I often say that while I don’t ‘believe’ in the Walmajarri cosmology I witness its reality around me all the time. I think the two systems together provide an incredibly rich and dynamic way of interpreting the country.
Scientific understanding provides us with evidence – of ancient human occupation and climatic conditions and the impact of time and change, as well as ways of systematically gathering and interpreting information.
I love witnessing the excitement of the true scientist reading the country through his or her particular prism of knowledge – having Jim Bowler read the climatic events of millennia in the bands of rock and clay of an eroded cliff face, and then having Traditional Owner Hanson Pye interpret that same cliff face through the lens of the Dreaming.
Indigenous belief systems animate country, enlivening it with the evidence of ancestral activity, infusing it with drama and danger, provoking the awe with which one ought to approach country. As someone who can no longer spend time in a place without feeling those other forces and energies moving through it, I don’t experience any disjunction between the two knowledge systems.
What is the happiest memory you have of working with Walmajarri women on their art and mapping projects?
There have been so many great moments (and plenty of tough ones), but for me the best times are always when we are out on country together, sharing knowledge, fishing and camping and telling stories, when the pressures of community life drop away and it’s about being at home in the country.
It’s an incremental process – there was an afternoon a few years into the mapping project when I realised that I had been given a great deal of information without asking a single question, and I knew that somewhere along the way I’d learned how to listen.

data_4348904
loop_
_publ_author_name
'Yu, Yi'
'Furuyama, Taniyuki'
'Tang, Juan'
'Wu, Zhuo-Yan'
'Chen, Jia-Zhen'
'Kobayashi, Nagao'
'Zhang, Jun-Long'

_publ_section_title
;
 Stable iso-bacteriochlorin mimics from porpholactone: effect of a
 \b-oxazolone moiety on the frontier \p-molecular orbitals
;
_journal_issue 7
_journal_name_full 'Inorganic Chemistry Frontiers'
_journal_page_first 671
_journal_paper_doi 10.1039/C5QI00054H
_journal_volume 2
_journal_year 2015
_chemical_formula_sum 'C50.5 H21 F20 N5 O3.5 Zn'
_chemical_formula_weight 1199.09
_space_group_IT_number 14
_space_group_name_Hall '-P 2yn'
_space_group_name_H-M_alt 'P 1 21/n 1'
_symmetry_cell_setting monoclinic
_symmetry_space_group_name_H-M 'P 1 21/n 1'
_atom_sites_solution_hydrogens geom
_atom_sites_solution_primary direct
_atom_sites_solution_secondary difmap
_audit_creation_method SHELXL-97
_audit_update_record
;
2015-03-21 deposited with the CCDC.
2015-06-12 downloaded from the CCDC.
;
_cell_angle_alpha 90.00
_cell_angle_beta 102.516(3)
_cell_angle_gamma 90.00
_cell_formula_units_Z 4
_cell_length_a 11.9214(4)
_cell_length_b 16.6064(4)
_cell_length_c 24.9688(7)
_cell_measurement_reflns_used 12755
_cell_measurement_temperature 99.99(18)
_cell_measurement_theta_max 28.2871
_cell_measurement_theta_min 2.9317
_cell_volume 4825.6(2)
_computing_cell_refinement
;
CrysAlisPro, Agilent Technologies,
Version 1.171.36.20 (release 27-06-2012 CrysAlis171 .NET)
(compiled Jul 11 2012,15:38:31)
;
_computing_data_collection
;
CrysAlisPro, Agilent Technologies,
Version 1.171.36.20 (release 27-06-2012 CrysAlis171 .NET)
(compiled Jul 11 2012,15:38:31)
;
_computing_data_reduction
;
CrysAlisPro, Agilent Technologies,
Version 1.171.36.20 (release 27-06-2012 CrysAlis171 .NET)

Another time we were driving through a particular piece of country where the women had told me the names of the trees and plants many times, recounted events from their childhoods, pointed out animal and reptile tracks, and it suddenly came into focus in all its astonishing variety and aliveness in a way I’d never seen it before. It was as if I’d shifted from seeing it to recognising it.
The great thing about the mapping work is that it will never be finished, because there’s no end to what can be learned and recorded about the country.
Evelyn Clancy with the Sturt Creek map
Credit: Kim Mahood
What hopes do you have for future of Paruku and the Walmajarri culture?
The Walmajarri have been adapting to change since they took up residence on the edge of the lake fifty thousand years ago, although the speed and scale of change has certainly escalated in the past hundred and fifty years.
But they are still on their country – they’ve seen the pastoral frontier come and go, they’ve weathered the Christian missionaries, and they are doing a pretty good job of weathering the contemporary missionaries, mercenaries and misfits.
Although they have a lake at the centre of their world, they are still desert people, the world’s most resourceful hunters and gatherers, and while the resources at their disposal may be changing, their capacity to gather and exploit them is undiminished.
They and their country attract the interest and support of influential white people, and they have a fantastic eco-tourism resource if they choose to develop it. I have a lot of faith in their capacity to maintain something that works for them, though the shape it takes may be difficult for most white people to recognise or appreciate.
Hanson Pye, Rebecca Dobbs and Jamie Brown recording waterbirds on the lake, 2010.
Credit: Kim Mahood